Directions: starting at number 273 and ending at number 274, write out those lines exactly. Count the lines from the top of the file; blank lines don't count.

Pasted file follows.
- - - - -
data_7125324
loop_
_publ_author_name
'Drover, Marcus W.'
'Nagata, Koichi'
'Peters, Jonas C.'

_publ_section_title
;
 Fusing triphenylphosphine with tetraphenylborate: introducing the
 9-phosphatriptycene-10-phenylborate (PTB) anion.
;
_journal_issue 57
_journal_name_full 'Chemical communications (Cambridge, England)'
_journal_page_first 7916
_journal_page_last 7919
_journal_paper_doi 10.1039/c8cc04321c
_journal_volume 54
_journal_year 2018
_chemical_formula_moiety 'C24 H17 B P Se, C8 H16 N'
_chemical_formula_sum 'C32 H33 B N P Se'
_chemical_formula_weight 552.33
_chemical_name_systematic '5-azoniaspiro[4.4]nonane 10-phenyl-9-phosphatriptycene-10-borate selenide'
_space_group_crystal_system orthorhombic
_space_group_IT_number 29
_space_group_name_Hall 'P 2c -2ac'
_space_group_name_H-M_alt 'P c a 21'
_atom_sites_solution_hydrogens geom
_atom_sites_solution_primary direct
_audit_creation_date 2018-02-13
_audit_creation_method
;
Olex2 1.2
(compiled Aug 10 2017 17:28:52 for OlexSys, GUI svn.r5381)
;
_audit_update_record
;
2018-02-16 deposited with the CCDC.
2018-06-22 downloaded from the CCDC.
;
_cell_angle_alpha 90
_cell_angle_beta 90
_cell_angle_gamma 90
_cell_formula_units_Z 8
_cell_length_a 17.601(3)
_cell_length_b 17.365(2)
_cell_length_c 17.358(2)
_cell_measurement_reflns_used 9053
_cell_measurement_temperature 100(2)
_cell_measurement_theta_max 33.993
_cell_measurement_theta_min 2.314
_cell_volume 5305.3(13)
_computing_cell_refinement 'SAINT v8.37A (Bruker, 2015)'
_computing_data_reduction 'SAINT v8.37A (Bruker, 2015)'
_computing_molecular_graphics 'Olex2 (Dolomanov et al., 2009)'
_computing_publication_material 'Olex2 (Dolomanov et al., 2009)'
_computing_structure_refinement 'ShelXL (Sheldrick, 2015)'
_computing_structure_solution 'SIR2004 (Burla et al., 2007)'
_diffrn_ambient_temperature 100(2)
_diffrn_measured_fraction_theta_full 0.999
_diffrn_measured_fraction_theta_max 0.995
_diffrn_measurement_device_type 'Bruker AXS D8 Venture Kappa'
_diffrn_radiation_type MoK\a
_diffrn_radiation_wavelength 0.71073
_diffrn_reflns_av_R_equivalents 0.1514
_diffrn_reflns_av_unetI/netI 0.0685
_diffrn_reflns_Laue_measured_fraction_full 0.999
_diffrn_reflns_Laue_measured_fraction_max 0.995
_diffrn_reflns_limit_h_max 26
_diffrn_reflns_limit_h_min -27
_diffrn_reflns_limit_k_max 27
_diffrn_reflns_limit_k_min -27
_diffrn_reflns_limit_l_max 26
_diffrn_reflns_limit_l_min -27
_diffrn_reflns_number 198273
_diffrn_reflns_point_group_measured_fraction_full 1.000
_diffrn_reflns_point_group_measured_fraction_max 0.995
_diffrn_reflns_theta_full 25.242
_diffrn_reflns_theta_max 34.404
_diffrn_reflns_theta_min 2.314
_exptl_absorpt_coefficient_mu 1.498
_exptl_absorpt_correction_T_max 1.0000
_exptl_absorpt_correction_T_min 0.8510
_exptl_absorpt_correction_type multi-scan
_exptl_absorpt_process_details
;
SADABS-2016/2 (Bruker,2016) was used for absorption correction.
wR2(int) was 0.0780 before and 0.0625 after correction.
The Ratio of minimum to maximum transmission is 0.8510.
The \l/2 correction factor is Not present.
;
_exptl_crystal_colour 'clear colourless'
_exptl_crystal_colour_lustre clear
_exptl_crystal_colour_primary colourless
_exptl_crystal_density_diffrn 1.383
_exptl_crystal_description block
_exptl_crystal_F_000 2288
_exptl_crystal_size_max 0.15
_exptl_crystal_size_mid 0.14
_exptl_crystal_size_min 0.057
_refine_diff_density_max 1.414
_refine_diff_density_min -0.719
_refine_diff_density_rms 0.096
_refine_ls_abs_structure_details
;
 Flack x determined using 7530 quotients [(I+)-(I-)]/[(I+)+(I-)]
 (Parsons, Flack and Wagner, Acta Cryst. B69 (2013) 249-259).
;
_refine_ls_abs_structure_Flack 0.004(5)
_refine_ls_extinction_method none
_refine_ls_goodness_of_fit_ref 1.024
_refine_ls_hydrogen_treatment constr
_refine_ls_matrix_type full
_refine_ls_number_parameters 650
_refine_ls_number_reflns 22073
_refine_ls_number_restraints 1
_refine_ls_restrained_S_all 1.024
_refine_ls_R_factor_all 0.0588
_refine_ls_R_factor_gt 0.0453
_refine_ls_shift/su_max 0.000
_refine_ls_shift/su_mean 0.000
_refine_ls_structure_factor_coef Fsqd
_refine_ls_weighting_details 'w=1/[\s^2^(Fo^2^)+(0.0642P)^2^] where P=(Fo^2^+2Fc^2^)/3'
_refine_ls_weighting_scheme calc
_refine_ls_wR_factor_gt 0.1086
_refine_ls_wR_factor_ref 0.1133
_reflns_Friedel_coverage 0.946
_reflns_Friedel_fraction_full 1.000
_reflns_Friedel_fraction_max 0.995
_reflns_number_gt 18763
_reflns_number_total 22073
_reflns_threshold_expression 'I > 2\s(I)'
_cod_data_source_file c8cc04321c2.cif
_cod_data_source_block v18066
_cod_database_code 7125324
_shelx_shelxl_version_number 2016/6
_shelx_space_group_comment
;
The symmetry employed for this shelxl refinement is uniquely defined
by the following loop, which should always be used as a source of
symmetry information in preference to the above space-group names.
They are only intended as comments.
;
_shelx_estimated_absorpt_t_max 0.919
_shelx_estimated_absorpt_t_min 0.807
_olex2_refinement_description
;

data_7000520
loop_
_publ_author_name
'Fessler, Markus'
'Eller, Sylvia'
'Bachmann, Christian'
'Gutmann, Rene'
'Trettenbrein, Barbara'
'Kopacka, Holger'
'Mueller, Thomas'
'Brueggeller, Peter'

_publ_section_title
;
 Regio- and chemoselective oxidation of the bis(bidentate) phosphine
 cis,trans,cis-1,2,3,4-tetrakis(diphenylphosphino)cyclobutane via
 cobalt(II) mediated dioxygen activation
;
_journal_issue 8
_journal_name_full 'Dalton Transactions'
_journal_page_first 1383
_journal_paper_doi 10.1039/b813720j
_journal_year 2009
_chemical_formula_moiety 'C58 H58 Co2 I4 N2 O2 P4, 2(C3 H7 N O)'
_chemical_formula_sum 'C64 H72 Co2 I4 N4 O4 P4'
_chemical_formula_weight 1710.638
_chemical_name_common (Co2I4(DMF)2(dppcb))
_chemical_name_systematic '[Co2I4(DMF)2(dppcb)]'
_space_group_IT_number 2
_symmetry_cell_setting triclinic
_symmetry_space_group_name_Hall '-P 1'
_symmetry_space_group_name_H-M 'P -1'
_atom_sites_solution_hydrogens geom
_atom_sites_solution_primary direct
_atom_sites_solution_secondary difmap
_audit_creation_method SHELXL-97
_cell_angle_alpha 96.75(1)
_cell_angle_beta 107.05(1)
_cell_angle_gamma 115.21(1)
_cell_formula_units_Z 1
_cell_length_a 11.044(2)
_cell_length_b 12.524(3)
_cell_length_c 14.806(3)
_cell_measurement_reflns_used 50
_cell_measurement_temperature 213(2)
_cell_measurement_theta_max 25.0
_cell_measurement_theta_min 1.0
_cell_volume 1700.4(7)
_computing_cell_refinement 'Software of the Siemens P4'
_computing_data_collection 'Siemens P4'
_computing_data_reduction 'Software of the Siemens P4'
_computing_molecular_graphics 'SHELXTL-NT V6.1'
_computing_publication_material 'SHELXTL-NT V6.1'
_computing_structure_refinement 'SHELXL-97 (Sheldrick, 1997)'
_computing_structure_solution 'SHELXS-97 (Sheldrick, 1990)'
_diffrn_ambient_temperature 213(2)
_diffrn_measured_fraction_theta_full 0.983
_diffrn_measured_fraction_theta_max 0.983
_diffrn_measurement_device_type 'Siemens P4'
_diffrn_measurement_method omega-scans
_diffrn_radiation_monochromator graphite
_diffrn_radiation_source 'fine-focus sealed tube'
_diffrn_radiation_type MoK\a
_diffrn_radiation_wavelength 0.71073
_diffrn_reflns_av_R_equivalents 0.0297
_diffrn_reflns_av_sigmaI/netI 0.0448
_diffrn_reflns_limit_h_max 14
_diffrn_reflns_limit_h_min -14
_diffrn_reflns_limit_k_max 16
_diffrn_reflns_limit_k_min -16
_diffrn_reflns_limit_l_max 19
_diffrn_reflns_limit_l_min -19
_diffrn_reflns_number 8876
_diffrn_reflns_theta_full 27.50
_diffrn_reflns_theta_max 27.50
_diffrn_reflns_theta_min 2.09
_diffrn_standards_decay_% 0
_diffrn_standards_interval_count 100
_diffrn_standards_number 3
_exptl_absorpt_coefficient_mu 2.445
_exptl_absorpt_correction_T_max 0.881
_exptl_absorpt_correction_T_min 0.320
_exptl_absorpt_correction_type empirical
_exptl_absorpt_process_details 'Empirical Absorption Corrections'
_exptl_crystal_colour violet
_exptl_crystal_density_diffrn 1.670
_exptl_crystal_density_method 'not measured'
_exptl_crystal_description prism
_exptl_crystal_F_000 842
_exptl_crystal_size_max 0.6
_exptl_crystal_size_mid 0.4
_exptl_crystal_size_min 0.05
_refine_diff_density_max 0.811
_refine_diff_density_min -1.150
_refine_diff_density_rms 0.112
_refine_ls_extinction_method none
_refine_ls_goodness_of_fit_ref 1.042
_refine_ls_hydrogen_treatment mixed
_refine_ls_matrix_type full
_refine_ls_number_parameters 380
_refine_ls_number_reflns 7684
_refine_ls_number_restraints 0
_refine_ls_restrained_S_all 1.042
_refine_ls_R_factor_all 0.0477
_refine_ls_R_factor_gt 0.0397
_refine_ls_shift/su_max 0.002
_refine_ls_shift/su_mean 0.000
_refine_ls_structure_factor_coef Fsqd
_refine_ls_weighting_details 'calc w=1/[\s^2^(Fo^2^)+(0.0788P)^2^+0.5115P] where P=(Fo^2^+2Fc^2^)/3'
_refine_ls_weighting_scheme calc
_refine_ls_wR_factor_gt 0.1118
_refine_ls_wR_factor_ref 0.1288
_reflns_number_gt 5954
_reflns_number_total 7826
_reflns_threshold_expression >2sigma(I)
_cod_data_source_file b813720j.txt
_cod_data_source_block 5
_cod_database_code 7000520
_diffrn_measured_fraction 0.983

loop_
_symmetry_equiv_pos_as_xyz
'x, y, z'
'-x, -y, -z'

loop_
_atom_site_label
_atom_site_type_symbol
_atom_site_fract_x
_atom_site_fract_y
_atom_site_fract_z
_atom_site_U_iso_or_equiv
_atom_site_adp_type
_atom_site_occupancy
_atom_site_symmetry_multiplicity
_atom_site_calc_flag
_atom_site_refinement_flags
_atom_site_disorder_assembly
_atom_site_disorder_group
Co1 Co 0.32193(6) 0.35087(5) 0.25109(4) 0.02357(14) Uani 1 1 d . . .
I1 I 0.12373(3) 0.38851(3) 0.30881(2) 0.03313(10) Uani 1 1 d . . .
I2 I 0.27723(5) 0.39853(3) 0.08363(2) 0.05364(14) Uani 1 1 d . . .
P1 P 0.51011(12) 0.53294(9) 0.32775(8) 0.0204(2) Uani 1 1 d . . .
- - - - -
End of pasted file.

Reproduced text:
_atom_site_fract_y
_atom_site_fract_z